Do you see a man skilled in his work? He will stand before kings; he will not stand before obscure men. Proverbs 22:29
I was struck by the amazing collection of noted architects, sculptors, carvers, builders, patrons and artists recently celebrating the life of Cole Smith. Among the tributes to him that I pondered:
“A connoisseur of joy in life, even in his last weeks (at 92) Cole continued to sketch and meet with artisans and clients.”
“Dedicated to preserving and promoting craftsmanship, he has mastered many crafts and found patrons to underwrite the work of others.”
“He could see the beauty in the details and always strove to ‘get it just right’.”
We talk about craftsmanship and details repeatedly around here, but these words “artisans” “patrons” and “underwriting” make one think more of the Dallas Museum of Art and Dallas Opera that Cole also loved. So it got me thinking about the wide spectrum of building we see in this city – from utilitarian production houses to the classical design and beauty of Old Parkland. Each may have its place, but when is it truly fine building? At what point does architecture and building rise to the level of art?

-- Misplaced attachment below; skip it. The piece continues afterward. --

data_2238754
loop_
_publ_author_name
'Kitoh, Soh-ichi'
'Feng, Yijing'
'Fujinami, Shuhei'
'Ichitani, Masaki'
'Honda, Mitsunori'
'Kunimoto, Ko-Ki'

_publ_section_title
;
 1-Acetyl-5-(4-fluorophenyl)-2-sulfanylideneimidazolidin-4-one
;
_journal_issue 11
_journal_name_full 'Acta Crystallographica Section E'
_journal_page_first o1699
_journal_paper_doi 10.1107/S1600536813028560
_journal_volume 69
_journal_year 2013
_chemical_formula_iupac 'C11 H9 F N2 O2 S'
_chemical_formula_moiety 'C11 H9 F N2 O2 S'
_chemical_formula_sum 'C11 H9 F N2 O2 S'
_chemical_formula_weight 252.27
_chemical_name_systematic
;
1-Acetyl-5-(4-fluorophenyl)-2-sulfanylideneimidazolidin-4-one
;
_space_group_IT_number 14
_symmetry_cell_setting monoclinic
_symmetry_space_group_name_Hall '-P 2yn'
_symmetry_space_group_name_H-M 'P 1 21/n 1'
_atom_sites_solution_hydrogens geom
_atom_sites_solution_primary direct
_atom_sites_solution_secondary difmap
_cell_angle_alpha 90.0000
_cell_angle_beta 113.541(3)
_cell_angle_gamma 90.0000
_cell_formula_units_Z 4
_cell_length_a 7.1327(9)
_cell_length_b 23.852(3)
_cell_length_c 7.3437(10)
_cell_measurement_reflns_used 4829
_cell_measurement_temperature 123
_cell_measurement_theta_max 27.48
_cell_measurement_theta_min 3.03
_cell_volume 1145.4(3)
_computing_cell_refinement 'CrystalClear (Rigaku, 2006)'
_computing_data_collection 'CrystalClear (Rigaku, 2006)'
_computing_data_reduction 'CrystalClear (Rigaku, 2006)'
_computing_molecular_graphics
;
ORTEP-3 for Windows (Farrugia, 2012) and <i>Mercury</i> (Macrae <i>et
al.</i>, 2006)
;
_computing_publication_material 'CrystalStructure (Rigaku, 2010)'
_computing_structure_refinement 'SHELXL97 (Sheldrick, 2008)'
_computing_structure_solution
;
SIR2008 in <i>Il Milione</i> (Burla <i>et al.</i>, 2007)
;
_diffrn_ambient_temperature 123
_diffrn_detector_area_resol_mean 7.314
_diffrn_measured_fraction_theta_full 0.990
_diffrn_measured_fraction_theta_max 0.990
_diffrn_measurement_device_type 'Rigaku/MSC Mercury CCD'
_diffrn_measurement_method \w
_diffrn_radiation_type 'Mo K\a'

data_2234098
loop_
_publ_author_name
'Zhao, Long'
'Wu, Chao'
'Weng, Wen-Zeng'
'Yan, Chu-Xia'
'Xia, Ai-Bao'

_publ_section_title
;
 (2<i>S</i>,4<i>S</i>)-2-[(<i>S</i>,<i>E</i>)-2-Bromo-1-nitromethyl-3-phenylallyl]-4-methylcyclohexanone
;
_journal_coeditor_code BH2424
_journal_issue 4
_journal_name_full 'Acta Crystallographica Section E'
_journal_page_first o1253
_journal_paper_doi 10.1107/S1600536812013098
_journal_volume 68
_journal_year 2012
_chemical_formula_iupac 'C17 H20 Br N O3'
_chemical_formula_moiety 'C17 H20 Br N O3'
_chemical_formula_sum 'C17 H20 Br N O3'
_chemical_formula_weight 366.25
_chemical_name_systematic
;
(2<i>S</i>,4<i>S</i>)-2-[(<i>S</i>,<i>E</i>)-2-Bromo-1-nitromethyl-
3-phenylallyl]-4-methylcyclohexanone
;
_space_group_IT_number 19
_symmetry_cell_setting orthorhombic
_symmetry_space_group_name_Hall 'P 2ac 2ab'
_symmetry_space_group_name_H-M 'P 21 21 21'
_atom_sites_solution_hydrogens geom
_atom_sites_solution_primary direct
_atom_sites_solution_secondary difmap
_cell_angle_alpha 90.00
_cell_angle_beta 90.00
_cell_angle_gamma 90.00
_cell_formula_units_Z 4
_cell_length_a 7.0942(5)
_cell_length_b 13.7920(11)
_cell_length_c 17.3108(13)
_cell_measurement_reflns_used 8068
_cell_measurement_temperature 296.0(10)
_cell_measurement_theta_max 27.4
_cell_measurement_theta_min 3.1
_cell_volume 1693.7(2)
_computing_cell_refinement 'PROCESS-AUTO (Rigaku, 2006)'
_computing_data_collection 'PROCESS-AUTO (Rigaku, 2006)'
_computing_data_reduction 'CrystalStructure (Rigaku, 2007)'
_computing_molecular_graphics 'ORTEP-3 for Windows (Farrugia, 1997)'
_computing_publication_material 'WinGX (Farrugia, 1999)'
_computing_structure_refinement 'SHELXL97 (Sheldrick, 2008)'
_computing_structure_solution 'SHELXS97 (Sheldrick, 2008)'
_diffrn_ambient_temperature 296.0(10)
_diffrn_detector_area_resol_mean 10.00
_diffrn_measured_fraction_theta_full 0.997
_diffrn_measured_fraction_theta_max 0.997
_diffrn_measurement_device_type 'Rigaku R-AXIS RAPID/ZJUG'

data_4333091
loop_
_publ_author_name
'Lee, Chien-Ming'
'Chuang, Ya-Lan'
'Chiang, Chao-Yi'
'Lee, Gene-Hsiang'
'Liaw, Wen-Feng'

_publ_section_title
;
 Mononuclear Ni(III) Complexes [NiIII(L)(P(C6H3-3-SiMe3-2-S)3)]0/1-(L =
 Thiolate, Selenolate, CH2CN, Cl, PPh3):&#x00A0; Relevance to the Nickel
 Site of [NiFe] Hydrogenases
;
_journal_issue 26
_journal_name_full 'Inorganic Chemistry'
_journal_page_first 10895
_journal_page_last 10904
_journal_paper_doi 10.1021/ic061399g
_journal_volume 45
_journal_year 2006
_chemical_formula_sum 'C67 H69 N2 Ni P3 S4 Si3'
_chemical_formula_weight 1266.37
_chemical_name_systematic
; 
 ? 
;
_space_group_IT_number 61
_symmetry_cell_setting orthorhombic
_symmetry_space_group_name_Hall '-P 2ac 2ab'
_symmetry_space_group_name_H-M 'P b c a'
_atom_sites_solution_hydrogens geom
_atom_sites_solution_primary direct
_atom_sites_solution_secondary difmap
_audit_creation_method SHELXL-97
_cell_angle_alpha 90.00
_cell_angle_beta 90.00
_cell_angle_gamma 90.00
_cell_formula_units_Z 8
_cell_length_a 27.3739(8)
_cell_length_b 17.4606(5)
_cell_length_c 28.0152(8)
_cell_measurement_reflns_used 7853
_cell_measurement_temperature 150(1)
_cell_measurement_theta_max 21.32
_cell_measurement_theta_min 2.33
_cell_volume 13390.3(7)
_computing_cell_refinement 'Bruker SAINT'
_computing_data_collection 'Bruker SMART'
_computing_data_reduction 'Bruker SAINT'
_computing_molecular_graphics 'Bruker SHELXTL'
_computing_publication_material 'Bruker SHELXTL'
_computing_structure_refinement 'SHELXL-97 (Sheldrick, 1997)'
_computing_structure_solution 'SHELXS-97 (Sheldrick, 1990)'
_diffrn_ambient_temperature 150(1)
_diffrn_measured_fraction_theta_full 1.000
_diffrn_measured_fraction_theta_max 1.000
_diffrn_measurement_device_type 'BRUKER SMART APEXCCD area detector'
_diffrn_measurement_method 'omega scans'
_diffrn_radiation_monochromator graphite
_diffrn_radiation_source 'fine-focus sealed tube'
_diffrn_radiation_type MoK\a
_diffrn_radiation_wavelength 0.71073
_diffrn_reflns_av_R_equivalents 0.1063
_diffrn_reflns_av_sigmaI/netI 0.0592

“Artisan” is defined as a worker who practices a trade or handcraft; or a person or company that produces something in limited quantities often using traditional methods. The original canvas of a master is truly one-of-a-kind, cherished and valuable. The woodcarver or painter is much like an esteemed architect or noted builder whose performances are generally hidden from view until the finished works are displayed. Perhaps building and the arts intersect with the artisans, and with those who celebrate and empower them.
As I heard Betsy Fuqua praise the Dallas Bach Society’s musical offering, and glanced over to Lynn and Jackie Floyd (whose daughter is a violinist for the Dallas Opera), I was also reminded of the musical thread winding through these assembled artisans. While Lynn enjoys classical music as he creates his beautiful custom doors and windows (many designed by Cole), I recently discovered that every one of our craftsmen at Lynn Floyd Architectural Millwork is a musician in their own right. Bach may occasionally be drowned out in the shop by Led Zeppelin or the Beatles, but it is now a standard hiring question for me to unearth budding artisans – “Tell me about your music.”
It is comforting, I hope even in mourning, to witness and recognize the artistry and honor in the craft and the incumbent pursuit of joy in life.
Build to Last
~ Dave Reichert